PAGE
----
The National Insurance Contributions Act 2011 received Royal Assent on 22 March 2011. A copy of the Act and a copy of the Explanatory Notes to the Act can be found by following the link below:
The Act contains two measures:
These measures are part of a wider package which, relative to previous plans, reduces the burden of taxation on labour in a way which benefits low earners. The package achieves this by increasing thresholds rather than cancelling the planned rate rises. This Bill therefore provides for the rate rises, while the threshold rises are implemented via other legislation. The changes contained include the following:
This measure is aimed at encouraging the creation of private sector jobs in regions reliant on public sector employment, through reducing the cost to new businesses of employing staff.
It is intended that during a three year qualifying period, new businesses which start up outside of three excluded areas will get a substantial reduction in their employer National Insurance contributions. Within the qualifying period, these employers will not have to pay the first £5,000 of Class 1 employer National Insurance contributions due in the first twelve months of employment for each of the first ten employees hired in their first year of business.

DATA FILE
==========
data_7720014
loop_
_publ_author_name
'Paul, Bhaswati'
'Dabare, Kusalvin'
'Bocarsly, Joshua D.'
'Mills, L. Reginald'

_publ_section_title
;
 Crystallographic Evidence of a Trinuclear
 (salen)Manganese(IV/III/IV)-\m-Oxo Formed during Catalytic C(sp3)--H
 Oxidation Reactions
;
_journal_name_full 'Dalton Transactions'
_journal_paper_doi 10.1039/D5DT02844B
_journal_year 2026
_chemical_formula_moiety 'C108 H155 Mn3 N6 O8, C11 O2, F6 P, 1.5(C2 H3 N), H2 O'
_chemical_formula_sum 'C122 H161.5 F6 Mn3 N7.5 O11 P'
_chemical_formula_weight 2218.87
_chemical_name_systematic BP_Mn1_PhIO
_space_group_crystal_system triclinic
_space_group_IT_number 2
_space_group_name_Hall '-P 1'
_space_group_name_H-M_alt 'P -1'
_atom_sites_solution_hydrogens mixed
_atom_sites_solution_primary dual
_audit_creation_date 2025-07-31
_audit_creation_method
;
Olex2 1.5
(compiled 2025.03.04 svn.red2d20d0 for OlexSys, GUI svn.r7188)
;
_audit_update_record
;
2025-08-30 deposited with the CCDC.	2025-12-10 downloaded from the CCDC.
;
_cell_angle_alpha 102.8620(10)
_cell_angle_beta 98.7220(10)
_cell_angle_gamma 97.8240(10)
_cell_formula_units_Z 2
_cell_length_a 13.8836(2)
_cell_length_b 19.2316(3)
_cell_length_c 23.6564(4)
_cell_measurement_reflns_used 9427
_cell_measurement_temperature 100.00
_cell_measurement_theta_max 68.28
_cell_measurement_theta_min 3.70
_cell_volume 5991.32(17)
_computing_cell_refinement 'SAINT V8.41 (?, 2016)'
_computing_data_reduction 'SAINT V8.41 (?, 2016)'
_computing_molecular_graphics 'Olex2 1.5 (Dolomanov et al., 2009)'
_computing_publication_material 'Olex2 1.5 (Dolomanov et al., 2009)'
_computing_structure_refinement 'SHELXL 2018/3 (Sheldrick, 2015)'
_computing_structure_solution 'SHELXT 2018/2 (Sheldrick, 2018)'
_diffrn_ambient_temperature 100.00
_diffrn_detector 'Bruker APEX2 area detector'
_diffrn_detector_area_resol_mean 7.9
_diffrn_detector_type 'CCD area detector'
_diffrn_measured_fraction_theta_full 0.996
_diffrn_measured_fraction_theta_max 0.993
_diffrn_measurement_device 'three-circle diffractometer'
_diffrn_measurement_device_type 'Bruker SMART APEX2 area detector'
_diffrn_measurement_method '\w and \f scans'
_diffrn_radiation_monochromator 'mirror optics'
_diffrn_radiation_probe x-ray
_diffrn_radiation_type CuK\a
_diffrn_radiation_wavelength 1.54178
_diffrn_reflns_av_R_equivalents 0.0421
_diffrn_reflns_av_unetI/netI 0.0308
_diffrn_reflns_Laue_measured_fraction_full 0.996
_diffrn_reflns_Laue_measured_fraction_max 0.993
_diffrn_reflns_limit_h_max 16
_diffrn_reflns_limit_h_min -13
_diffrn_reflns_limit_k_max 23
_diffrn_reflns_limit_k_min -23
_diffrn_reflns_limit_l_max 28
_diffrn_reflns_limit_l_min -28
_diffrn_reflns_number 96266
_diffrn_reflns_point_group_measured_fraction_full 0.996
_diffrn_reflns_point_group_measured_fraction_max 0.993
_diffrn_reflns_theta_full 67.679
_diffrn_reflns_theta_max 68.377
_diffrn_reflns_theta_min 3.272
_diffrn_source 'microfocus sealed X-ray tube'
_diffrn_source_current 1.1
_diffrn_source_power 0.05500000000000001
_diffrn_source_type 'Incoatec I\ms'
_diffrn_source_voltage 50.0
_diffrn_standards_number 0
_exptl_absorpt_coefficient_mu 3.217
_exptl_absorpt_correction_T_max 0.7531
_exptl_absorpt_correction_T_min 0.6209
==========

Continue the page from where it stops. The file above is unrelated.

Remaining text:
The scheme started on 6 September 2010. Any new businesses set up from 22 June 2010 which meet the eligibility criteria set out in the draft legislation are also intended to benefit from the scheme. Within the UK the scheme is intended to apply in Scotland, Wales, Northern Ireland and the English regions of the North West, North East, Yorkshire and Humber, West Midlands, East Midlands and South West.